Winning the World Series has something in common with winning a presidential election, and the same method of selecting a winner will also work for Iraq, according to an MIT physicist.
Alan Natapoff cares passionately about democracy, believes strongly in the power of fair voting, and has proved a mathematical theorem to show that individuals have more voting power with the Electoral College than without it.
"Raw voting foils the intention of democracy in the large," said Natapoff, a research scientist in MIT's Center for Space Research who studies brain performance in space. "The president should represent not merely the majority, but the whole electorate."
In the present system, candidates are forced to remain moderate enough to please most voters, or at least are punished if they make mortal enemies of some voting segments. Without the electoral system, the United States could easily divide into warring factions, he said, a situation that must be avoided in Iraq.
Presidential candidates win by gaining the majority of electoral votes. A raw-vote election, like the one being considered for Iraq, would elect a leader by a majority vote across the country, leaving minority groups--ethnic, religious and economic--without true representation.
Natapoff believes the same would happen in the United States without the Electoral College, which was used by the founding fathers to level the playing field for large and small states.
"It's an accident that individual voters have so much power. Our voting system wasn't designed to do that, but since individual voters do have power now, we should preserve it," said Natapoff. With a few tweaks, we could have a nearly perfect voting system, he added.
Baseball shows us what's good about our electoral system, he said, and poker suggests an improvement.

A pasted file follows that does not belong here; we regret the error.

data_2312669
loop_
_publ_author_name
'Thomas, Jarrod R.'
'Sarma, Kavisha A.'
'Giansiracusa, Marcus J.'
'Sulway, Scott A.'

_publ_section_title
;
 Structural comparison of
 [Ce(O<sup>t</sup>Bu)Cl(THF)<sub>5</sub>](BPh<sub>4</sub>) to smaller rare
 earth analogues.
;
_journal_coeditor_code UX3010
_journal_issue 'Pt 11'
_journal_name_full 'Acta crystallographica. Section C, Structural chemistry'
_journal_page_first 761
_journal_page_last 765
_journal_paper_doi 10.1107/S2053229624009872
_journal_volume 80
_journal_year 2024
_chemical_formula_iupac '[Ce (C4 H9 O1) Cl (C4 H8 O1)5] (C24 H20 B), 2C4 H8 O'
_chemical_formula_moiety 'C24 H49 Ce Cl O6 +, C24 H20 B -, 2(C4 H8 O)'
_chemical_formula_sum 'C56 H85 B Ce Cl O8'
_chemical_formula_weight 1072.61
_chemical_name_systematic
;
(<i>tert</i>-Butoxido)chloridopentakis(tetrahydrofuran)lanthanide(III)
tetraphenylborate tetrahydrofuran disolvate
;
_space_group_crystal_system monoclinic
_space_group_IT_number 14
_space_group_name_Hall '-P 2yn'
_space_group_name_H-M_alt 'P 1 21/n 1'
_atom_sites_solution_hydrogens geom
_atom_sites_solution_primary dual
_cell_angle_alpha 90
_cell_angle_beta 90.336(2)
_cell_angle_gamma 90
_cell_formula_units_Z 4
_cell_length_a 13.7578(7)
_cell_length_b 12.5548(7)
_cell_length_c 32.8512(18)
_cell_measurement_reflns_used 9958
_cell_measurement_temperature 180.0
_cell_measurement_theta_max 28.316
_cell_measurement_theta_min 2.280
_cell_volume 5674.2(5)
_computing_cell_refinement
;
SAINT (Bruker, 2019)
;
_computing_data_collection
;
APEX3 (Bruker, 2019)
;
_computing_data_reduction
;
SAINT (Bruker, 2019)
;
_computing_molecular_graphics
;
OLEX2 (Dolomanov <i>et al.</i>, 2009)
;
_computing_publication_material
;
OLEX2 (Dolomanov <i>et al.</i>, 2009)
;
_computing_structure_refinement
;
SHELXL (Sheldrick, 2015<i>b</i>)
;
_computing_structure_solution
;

The World Series is won by the team that wins the most out of seven games--not the team that gets the most runs collectively in those games. "This allows small bits of play to turn the outcome and it maximizes competition. A single home run or error can change the outcome of the series," said Natapoff.
He compared winning the most games to winning the most states in a presidential election. The candidate who wins the most electoral votes, which are awarded at the state level, wins the presidential election--not the candidate with the greatest number of raw popular votes.
Natapoff's suggested tweak: keep the state-based determination of electoral votes, but change the way they're apportioned. Give the winner in each state the total number of popular votes actually cast in the state that day, plus one-quarter of the number of votes cast in the average state, to replace the two senatorial electoral votes per state awarded under our present system.
In Natapoff's proposed system, a voter also could choose to cast a blank ballot, which would not be counted for the winner. "This would let the supporters of the underdog punish a leading candidate who is hostile to them," he said.
A registered voter casting a blank ballot in an election is analagous to a poker player with weak cards folding in a game, according to Natapoff's scheme. He believes that just as a poker player may choose to fold rather than enrich the winner's pot, a voter should be able to cast a blank ballot rather than enrich (i.e., help elect) a candidate she dislikes.
Natapoff also insisted that determining a state's electoral votes by the number of votes actually cast would encourage eligible voters to come out on election day, because every vote cast would make a difference in the national count. Under the current system, states are assigned electoral votes based on population, not by the number of actual voters. And voters can't change that on election day.
"Outvoted supporters of the underdog may despise the dominant candidate, but they will be counted for him whatever they do, even if they are dead on election day," said Natapoff. "They have not consented to his presidency, but nothing they can do will keep their vote from counting for him under the present rules. This undermines the theory that the president has the consent of all those he governs."
Natapoff believes a similar electoral college with closely contested districts could help establish a democracy in Iraq. It's the U.S. Electoral College that forces candidates to consider the wishes of all voters, not just those of the majority. This makes all the difference in a world where minorities and majorities have a history of slaughtering one another, he said. And it helps explain why the Electoral College has been essential to sustaining a robust democracy in the United States over two centuries.
"No major democratic republic based on raw voting has ever succeeded for long," said Natapoff.
A version of this article appeared in MIT Tech Talk on March 3, 2004.